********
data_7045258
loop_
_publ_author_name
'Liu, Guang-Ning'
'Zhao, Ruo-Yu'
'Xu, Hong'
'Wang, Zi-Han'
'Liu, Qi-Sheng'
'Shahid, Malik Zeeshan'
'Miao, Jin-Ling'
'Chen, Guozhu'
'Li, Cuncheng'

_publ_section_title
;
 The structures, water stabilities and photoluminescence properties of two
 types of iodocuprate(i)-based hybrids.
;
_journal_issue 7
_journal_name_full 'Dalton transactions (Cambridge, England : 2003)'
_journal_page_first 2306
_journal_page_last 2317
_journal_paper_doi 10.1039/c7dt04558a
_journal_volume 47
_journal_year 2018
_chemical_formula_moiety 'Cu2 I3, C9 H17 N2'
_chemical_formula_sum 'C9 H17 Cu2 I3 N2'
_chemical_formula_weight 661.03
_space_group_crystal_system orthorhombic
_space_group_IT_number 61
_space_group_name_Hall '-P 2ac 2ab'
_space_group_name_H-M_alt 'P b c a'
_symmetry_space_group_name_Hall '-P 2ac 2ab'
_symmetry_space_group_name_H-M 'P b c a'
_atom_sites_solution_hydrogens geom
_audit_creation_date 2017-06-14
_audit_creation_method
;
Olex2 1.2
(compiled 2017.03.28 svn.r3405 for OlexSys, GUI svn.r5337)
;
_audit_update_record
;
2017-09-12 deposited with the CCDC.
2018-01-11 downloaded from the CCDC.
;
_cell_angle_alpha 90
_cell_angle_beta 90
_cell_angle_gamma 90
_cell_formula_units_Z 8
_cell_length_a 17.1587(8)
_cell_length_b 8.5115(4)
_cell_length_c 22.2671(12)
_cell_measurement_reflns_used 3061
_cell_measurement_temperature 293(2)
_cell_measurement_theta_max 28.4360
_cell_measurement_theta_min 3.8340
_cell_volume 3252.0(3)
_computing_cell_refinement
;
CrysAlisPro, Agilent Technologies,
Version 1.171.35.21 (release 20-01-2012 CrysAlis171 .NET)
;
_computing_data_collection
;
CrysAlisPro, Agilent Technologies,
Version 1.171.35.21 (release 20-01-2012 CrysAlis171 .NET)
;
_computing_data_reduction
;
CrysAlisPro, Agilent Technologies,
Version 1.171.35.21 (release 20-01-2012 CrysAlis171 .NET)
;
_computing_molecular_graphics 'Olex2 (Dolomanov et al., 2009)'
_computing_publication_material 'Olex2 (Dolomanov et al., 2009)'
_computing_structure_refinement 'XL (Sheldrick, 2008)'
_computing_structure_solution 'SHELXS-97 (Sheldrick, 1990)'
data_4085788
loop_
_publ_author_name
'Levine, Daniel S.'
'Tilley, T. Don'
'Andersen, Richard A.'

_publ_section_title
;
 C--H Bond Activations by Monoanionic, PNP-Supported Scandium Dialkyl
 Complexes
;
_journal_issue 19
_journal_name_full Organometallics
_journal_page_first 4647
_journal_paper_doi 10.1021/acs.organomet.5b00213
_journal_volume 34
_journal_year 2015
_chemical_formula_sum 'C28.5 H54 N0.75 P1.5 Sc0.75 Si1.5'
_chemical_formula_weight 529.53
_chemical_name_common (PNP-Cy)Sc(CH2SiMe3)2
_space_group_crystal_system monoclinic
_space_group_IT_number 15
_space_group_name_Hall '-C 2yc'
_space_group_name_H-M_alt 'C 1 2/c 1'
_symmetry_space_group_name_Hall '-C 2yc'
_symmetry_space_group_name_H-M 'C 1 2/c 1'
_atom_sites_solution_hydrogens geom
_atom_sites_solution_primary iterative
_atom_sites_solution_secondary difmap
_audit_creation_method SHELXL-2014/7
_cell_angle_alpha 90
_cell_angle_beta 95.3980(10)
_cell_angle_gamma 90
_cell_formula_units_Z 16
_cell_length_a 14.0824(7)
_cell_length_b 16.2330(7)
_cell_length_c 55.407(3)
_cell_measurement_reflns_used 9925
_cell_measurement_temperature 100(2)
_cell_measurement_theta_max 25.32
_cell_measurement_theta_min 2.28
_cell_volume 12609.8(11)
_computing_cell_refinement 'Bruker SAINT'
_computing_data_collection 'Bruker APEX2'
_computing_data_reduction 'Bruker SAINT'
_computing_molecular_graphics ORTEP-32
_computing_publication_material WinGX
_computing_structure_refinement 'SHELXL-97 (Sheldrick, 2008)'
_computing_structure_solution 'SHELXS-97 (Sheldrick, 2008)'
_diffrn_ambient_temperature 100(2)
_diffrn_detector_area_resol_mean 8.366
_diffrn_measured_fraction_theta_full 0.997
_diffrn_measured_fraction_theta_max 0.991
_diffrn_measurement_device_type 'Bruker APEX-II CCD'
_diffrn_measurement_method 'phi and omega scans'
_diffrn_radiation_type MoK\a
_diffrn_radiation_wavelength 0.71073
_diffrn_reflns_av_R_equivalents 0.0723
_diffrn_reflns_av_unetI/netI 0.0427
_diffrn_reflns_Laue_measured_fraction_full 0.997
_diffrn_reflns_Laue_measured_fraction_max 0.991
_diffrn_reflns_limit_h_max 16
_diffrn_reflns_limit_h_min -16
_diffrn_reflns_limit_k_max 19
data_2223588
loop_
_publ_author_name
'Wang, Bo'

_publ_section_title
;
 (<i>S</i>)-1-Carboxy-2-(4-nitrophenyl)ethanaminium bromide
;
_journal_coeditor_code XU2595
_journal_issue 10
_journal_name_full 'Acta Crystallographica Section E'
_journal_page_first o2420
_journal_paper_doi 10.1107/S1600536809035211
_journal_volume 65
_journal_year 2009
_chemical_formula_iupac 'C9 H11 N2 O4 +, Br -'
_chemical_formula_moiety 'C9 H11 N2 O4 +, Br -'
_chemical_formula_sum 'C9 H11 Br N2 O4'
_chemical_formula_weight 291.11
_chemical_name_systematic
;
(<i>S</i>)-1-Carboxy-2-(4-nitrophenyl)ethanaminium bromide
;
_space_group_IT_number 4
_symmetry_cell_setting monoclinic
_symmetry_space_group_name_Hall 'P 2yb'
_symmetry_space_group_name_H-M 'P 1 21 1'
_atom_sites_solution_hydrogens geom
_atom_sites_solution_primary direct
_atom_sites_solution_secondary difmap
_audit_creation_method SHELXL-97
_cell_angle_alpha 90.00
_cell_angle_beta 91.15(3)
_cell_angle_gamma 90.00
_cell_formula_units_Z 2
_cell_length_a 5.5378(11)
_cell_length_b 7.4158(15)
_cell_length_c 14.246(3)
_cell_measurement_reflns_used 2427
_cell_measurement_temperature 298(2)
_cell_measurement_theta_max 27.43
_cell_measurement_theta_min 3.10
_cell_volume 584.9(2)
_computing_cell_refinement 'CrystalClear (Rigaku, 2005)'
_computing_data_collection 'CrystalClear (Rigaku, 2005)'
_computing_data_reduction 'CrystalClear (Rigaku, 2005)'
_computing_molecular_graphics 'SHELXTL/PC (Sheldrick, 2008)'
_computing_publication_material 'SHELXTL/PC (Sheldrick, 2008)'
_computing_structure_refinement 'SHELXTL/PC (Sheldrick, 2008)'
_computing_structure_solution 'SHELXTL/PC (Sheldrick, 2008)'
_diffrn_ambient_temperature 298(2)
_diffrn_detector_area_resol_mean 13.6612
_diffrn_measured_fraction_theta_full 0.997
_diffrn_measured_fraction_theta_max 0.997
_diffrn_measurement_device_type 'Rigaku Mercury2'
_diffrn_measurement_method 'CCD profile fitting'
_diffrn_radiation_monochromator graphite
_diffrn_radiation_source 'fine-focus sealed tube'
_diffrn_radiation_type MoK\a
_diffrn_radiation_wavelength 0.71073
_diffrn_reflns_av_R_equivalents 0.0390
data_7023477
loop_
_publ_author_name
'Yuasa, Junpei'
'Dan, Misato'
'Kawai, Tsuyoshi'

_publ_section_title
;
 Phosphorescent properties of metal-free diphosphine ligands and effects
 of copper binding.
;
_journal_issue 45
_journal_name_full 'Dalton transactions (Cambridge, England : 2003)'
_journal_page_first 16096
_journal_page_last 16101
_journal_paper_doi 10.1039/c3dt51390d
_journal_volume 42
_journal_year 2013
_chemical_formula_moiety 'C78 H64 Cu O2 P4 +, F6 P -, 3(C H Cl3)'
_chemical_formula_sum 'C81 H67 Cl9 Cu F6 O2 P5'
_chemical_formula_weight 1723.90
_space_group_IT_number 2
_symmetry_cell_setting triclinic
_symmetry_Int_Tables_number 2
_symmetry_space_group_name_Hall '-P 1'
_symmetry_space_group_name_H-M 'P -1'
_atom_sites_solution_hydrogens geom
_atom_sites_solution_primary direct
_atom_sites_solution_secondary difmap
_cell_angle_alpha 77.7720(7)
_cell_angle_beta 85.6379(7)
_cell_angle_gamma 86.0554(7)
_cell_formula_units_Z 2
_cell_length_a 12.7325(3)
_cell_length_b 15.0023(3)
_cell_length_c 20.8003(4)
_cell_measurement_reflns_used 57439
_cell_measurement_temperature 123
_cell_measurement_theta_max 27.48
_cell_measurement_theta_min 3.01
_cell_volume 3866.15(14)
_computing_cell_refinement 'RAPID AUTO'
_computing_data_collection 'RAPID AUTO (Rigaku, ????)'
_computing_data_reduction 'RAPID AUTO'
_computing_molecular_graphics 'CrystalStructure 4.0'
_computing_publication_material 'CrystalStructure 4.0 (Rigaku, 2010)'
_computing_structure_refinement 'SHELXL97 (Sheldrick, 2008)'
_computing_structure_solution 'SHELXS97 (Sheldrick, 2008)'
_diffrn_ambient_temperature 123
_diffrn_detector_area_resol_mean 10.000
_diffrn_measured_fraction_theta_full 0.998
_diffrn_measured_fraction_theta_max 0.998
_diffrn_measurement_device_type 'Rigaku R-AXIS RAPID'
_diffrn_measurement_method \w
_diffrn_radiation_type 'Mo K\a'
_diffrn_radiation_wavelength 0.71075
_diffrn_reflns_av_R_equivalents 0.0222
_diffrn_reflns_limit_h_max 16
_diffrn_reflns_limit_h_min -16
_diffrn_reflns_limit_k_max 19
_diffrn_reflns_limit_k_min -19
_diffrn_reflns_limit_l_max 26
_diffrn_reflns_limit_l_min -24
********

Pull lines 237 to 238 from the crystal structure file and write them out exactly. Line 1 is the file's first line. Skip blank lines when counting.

_cell_length_c 20.8003(4)
_cell_measurement_reflns_used 57439